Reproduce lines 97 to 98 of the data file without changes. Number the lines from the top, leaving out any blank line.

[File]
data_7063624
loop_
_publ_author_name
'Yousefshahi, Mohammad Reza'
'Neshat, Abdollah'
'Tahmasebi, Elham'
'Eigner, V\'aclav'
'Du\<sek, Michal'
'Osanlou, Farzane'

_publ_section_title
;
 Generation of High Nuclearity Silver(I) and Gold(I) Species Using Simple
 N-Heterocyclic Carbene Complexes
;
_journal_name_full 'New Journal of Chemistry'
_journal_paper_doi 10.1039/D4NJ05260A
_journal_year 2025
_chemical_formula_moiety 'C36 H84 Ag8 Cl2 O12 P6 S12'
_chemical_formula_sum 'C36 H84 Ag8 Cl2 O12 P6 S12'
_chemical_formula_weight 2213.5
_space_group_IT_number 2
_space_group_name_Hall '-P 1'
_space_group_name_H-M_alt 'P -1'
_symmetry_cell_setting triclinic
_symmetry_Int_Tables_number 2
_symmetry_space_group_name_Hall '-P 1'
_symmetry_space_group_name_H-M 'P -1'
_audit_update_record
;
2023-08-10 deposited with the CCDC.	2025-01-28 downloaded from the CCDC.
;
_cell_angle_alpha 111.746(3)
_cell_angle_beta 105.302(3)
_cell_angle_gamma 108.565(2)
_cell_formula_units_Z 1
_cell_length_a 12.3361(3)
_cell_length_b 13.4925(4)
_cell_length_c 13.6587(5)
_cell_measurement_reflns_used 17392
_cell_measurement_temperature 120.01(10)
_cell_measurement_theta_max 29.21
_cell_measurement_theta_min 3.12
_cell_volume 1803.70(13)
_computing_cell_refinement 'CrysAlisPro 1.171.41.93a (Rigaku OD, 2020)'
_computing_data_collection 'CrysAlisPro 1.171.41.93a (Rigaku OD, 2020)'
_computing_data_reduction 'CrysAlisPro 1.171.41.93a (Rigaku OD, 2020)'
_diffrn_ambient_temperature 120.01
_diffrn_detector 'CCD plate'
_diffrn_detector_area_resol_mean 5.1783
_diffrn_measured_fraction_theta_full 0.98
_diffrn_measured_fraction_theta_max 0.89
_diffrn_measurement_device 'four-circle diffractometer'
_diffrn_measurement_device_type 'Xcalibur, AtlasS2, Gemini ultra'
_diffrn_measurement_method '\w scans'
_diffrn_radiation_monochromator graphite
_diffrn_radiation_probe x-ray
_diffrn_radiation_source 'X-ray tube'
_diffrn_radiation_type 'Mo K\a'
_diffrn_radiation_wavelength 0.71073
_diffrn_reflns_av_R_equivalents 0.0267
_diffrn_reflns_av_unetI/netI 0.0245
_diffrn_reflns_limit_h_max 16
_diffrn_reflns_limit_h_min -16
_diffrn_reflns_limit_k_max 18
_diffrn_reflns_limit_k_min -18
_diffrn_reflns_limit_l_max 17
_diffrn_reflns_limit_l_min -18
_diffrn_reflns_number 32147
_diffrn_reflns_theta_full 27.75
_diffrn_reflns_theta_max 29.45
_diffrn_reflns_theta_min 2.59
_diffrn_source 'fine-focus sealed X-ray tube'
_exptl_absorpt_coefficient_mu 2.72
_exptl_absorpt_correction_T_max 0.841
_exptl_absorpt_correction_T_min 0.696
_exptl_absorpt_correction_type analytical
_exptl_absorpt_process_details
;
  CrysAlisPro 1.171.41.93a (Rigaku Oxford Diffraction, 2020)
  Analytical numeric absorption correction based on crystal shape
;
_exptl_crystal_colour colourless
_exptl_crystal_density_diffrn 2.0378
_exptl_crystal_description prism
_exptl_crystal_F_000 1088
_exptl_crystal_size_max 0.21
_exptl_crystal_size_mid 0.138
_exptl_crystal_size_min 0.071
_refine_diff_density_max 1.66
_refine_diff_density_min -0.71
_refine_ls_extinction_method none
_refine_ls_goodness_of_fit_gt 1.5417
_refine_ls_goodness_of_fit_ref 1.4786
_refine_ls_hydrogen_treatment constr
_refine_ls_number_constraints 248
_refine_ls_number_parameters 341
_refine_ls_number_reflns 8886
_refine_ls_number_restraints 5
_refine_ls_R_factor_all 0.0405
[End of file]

_refine_ls_number_reflns 8886
_refine_ls_number_restraints 5